If an earnest money deposit is required with your rental application, the landlord must return the entire deposit by the end of the next business day if your application is rejected. If for some reason you decide not to rent, the landlord may withhold from your deposit actual costs or damages.

If a security deposit is required, you have 7 days from the first rental date to inspect the premises and notify the landlord of any defects so that they will not be unfairly charged to you. You should notify the landlord of the defects by returning a completed information check-in sheet and keep a copy for your own records.

If you fail to return a check-in sheet within 7 days, you will be giving up your right to contest some security deposit withholdings for pre-existing conditions.

In addition, before accepting your security deposit, the landlord must notify you that you have the right to request a list of damages charged to the previous tenant.

The landlord may charge you the actual cost, up to $20, to obtain a credit report from one of the three nationwide credit reporting agencies (not credit information resellers), provided the landlord has notified you in advance of the charge and also gives you a copy of the report. If you have a credit report that is less than 30 days old, you may give this report to the landlord to avoid paying for a new report.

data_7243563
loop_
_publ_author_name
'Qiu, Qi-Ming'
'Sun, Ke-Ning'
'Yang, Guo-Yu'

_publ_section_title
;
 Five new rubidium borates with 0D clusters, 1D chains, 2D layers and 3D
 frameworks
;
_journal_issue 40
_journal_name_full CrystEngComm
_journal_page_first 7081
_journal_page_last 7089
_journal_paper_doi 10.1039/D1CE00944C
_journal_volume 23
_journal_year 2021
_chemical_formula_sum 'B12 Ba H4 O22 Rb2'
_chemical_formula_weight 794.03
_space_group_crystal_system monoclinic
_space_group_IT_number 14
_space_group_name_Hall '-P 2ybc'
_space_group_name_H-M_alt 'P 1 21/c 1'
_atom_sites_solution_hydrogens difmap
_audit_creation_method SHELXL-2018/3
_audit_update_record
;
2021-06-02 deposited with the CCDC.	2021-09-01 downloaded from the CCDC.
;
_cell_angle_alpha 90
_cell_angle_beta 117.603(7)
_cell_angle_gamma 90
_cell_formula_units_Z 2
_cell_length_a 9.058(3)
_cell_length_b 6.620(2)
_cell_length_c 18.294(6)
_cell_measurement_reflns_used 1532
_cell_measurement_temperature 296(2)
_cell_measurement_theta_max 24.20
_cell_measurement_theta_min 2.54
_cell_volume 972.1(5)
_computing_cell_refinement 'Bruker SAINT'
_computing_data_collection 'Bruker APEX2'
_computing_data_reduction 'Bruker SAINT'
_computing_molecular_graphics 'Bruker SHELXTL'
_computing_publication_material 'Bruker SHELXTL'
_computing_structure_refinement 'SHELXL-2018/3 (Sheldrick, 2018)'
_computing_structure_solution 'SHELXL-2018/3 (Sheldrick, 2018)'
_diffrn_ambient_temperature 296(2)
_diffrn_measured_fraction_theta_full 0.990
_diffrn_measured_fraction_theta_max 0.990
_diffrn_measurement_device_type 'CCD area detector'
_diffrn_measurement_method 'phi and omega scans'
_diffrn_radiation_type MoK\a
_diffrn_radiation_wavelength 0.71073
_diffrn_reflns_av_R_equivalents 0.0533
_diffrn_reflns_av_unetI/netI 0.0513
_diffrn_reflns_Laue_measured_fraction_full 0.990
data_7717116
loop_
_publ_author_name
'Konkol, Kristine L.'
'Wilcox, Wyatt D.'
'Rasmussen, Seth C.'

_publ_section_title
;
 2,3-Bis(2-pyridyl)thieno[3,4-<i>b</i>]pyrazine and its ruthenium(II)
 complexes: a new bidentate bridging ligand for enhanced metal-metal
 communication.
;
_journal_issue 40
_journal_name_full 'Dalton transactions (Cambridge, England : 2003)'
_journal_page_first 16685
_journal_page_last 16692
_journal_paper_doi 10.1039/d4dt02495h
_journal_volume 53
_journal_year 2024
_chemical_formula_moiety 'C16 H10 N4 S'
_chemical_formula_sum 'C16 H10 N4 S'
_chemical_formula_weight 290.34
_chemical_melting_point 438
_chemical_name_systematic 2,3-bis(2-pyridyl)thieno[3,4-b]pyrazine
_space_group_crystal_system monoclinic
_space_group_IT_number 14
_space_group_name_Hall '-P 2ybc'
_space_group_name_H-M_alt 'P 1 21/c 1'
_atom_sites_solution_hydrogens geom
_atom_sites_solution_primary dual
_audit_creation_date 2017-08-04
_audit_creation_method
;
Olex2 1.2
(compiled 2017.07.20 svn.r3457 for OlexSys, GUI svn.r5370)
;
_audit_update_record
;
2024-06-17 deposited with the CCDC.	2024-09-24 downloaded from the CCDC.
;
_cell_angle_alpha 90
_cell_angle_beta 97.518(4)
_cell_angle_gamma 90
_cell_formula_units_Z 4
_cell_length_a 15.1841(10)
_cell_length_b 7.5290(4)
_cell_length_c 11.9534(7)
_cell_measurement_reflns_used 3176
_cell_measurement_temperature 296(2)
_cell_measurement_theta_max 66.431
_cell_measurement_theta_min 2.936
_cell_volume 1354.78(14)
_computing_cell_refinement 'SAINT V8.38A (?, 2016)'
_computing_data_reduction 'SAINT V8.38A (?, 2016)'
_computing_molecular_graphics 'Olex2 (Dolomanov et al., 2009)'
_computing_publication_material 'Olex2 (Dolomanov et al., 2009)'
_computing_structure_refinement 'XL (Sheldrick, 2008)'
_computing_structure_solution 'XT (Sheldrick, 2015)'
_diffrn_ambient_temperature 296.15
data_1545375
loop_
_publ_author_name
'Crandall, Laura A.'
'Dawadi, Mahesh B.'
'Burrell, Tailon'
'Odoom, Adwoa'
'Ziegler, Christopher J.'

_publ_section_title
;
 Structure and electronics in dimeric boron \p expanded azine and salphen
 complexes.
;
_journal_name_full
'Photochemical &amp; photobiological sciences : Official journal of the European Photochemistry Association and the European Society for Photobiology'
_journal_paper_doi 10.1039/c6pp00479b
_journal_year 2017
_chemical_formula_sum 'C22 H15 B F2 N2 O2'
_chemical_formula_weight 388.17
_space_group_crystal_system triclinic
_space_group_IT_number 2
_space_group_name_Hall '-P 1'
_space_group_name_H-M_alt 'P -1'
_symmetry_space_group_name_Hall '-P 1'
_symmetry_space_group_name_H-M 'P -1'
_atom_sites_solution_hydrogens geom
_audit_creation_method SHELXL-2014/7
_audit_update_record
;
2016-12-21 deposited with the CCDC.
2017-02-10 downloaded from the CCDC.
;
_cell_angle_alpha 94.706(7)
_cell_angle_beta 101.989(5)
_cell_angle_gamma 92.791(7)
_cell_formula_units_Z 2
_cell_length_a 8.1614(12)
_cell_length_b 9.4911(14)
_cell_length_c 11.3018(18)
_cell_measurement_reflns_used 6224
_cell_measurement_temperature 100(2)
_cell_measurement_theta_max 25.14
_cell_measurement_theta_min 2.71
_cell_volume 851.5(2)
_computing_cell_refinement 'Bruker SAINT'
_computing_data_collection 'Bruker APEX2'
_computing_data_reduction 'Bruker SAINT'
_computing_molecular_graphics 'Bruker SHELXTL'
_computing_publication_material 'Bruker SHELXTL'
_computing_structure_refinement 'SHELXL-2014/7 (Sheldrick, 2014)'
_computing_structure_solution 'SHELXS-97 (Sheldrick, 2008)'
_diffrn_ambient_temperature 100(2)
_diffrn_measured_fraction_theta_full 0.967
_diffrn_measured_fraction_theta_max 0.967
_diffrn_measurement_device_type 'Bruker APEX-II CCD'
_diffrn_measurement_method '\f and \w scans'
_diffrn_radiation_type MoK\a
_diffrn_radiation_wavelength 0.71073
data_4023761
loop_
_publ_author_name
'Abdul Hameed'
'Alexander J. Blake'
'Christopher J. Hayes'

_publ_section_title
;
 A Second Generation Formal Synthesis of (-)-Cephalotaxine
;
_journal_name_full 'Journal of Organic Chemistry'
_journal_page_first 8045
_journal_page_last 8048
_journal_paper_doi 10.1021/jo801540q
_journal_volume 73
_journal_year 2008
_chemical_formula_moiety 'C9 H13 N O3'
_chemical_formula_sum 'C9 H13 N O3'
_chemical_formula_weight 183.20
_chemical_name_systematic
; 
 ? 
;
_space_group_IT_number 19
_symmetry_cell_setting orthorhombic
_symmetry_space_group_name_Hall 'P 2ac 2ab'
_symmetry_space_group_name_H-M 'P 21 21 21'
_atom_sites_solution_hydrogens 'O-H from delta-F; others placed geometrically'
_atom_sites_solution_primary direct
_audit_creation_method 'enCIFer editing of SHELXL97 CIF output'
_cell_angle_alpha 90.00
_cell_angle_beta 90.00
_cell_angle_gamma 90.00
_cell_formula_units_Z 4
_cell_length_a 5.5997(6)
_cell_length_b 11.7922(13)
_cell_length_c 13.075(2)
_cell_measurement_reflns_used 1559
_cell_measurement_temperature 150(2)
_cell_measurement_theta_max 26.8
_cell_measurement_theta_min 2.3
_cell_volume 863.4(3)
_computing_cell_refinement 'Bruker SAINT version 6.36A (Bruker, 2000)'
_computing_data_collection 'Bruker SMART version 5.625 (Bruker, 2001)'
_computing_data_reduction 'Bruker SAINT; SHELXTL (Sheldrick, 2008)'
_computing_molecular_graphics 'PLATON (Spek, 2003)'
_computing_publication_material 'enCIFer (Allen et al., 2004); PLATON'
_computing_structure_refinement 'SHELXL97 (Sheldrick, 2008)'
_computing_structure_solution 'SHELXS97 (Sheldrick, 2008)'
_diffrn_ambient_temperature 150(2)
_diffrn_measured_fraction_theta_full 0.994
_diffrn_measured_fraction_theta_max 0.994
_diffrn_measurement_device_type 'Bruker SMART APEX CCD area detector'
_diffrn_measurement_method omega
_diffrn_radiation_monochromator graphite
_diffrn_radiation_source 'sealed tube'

What you should know while renting

At the start of a tenancy, the landlord must provide you with the name and address of a person who can be readily contacted regarding maintenance problems.

The landlord is responsible for making any repairs that are necessary to comply with local housing codes and to keep the premises safe. If the landlord refuses to repair major building defects, you may report the defect to your local building or health inspector. The landlord may not retaliate by evicting you.

Unless otherwise agreed, tenants are usually responsible for routine minor repairs. You are also required to comply with any maintenance and sanitation requirements imposed on tenants by local housing codes. You are financially responsible for any damages that you or your guests have caused.

A landlord has the right to inspect, repair, and show the dwelling unit at reasonable times. Except for emergency situations, the landlord may enter only after a 12-hour advance notice unless you allow entry on shorter notice or agreed to a different timeline in the rental agreement.